I’ll be the first to admit it—
The way I run the email list for Simple Programmer is WAY more complex than most businesses need.
Multiple email courses, behavior-based automated triggers, segmentation…
Most people would do much better to take a simple approach.
Just how simple?
That’s what subscriber Javier is pondering:
If you have two products, do you have to create two lead magnets and two email courses?
Or you can create a lead magnet with one course and just go into another course when the previous course is ending?
Imagine that you have a product about photo editing and another about how to use lighting for better photos… The pain point of each course is different.
In this case I think that the best option is create two lead magnet (can be email courses) and two squeeze pages and sending traffic to those squeeze pages.
Just because you have two different products that solve two different pain points does NOT mean you automatically need to have two different lead magnets or email courses.
And just to muddy the waters further:
Just because you only have one product doesn’t mean you should only have one lead magnet or email course.
Sometimes you will do better with two, or even three or four.
The way to know how many email courses to create is to take one step back and think about who is the ideal customer “avatar” for each product.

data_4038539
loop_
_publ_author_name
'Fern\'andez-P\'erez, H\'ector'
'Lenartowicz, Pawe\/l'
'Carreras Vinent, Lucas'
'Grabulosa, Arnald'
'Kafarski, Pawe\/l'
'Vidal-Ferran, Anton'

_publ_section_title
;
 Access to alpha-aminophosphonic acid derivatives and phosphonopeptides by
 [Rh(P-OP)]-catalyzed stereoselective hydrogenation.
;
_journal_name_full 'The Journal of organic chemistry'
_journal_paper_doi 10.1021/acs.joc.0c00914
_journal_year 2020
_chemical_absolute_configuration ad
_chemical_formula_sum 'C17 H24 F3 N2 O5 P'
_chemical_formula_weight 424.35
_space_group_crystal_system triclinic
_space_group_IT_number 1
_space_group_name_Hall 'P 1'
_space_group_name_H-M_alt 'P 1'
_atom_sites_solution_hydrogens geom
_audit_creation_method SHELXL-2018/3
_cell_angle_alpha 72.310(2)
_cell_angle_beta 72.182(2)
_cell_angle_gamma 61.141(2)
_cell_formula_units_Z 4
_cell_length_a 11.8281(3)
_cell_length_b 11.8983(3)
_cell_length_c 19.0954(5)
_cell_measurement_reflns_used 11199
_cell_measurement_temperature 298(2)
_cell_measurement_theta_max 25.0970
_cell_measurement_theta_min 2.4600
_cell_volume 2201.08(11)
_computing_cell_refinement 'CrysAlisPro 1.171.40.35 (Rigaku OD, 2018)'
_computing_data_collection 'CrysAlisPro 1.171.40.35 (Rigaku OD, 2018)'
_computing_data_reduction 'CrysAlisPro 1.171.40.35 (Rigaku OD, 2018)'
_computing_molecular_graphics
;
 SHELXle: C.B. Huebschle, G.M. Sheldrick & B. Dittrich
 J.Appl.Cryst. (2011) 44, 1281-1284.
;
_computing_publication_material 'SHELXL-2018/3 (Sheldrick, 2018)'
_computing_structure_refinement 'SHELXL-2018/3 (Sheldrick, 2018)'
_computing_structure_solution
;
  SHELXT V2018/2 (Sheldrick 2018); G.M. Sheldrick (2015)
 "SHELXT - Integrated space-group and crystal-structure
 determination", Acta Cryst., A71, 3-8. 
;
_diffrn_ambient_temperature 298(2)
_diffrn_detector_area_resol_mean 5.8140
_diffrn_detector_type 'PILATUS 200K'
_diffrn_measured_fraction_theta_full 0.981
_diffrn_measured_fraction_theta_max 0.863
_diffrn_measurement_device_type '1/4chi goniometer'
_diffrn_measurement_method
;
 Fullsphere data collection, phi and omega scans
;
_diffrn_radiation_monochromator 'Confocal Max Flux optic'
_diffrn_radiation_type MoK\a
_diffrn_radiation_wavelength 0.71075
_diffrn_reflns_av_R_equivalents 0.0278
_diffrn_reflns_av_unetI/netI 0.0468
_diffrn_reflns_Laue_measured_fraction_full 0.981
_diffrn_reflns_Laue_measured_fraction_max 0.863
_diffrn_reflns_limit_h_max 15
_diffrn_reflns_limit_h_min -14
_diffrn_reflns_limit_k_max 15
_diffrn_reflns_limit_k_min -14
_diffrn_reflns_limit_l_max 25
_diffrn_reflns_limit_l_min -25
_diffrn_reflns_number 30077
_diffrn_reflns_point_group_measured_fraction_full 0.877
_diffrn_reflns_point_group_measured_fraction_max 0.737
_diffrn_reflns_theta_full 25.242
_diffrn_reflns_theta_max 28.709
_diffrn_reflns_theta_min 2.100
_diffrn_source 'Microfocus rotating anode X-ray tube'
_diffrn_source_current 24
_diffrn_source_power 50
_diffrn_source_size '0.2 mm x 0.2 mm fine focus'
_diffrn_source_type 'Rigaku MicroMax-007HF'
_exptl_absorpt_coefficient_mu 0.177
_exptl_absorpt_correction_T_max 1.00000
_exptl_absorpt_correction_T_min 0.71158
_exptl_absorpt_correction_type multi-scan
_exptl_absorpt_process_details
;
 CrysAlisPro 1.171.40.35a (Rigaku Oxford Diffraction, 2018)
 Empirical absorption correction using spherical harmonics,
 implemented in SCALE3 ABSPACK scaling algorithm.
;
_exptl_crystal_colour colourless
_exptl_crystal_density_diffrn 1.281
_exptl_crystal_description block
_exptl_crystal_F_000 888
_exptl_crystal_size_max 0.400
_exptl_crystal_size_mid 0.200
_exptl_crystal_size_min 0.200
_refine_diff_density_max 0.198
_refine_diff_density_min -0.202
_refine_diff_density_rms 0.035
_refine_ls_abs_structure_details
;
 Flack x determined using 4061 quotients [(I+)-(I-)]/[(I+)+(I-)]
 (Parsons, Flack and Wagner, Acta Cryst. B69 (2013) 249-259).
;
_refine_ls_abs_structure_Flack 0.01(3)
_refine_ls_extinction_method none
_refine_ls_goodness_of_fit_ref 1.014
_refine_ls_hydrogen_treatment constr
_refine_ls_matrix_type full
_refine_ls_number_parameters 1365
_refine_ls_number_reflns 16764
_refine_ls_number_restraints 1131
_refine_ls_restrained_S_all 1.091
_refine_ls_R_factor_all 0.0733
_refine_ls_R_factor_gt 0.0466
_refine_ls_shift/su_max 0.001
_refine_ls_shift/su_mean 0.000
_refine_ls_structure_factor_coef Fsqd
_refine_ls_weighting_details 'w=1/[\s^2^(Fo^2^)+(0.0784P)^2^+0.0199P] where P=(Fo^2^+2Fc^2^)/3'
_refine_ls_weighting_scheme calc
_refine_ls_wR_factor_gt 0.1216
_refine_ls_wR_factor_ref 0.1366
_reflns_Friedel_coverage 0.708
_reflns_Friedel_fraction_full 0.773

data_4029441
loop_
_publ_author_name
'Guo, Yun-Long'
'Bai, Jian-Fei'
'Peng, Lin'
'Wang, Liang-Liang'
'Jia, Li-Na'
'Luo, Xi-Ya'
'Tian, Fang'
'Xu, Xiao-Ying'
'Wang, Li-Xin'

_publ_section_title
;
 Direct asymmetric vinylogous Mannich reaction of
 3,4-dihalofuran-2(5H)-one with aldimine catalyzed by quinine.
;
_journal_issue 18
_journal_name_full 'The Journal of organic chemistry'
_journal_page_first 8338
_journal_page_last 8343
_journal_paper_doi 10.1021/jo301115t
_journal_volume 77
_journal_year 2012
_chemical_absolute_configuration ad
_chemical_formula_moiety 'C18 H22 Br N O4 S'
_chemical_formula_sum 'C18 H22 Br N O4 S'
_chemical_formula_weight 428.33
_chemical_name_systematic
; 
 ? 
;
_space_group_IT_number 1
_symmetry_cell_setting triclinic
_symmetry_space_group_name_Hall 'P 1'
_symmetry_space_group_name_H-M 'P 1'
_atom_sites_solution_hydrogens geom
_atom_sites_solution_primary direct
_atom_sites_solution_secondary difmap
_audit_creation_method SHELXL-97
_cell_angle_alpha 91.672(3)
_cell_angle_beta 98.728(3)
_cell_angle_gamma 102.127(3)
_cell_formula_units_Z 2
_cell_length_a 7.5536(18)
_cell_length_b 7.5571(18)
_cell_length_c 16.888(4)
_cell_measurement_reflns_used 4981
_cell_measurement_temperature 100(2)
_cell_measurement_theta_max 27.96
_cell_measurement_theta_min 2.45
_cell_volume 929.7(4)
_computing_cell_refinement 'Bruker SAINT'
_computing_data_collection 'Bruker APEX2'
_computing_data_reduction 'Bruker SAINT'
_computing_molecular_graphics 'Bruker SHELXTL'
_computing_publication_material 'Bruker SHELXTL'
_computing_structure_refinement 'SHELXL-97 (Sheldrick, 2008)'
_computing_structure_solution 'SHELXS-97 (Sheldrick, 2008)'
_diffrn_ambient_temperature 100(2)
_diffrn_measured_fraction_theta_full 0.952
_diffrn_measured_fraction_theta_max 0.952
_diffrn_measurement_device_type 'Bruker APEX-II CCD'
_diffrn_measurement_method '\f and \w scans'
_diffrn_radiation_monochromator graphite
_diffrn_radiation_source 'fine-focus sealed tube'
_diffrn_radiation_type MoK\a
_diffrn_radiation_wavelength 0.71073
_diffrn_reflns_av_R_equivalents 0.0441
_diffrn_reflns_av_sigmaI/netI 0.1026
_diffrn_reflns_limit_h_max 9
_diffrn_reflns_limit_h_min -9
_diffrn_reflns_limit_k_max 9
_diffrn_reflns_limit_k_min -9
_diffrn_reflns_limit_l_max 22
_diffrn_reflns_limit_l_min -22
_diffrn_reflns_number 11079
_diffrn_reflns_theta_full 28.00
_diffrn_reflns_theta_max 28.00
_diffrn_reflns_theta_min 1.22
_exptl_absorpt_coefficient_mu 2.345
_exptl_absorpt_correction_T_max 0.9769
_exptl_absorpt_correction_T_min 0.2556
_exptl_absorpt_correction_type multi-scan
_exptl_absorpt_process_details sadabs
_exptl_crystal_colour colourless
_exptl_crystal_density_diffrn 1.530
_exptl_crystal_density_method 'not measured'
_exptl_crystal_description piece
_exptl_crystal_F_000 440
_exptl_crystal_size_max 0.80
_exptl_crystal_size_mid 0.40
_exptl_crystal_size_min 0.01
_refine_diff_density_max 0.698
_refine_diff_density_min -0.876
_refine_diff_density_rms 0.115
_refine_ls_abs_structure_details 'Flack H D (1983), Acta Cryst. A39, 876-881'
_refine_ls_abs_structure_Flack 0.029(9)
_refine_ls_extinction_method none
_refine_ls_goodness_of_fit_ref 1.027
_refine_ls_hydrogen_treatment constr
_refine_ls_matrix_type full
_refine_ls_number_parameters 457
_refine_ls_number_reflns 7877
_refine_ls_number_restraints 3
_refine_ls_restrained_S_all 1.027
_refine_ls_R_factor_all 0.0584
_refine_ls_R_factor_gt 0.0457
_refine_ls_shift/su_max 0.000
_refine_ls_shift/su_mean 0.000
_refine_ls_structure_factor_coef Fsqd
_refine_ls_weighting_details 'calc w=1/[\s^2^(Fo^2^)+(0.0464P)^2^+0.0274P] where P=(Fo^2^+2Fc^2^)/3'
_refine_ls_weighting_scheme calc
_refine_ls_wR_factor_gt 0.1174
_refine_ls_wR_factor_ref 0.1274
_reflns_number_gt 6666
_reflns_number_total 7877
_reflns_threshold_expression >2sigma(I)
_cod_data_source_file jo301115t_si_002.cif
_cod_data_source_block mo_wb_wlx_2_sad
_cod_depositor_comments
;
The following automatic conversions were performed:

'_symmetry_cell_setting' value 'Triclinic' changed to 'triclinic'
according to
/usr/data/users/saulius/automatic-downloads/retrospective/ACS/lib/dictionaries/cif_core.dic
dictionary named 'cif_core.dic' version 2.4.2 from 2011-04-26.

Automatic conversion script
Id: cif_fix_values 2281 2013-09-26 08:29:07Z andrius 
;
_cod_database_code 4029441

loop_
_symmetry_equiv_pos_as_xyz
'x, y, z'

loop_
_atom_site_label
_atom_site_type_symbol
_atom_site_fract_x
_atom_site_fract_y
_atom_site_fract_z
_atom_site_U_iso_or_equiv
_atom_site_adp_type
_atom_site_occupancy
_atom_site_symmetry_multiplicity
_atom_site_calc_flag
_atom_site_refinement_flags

In Javier’s case, he has a product about photo editing and one about lighting in photography.
For a moment, let’s assume that both are 101-level courses, and the ideal customer is a relatively new “shutterbug,” a hobbyist photographer who is just learning the ropes.
In this case, you can do just fine with a single email course as your main lead magnet.
Pick whichever topic brings you more traffic—either lighting tricks or photo editing, create an email course around that to sell your first product, then as soon as they finish that, you can start sending them emails about the other product.
Both products are likely to be relevant, because most amateur photographers have a similar level of skill and knowledge.
Now let’s throw in a curve ball here:
Say Javier is still selling Lighting 101, but his photo editing course is aimed at professional photographers who are retouching studio portraits.
This is where things can get more complicated.
Here you probably *do* need multiple sales funnels, because you’re talking to divergent audiences with different problems and different skill levels.
Pro photogs may be insulted by the basic Lighting 101 content, and the Photo Editing 401 content will sail over the heads of the shutterbugs.
A good “rule of thumb” is:
One email course and sales funnel per customer avatar.
One customer, one funnel.
Don’t make it more complex than it needs to be.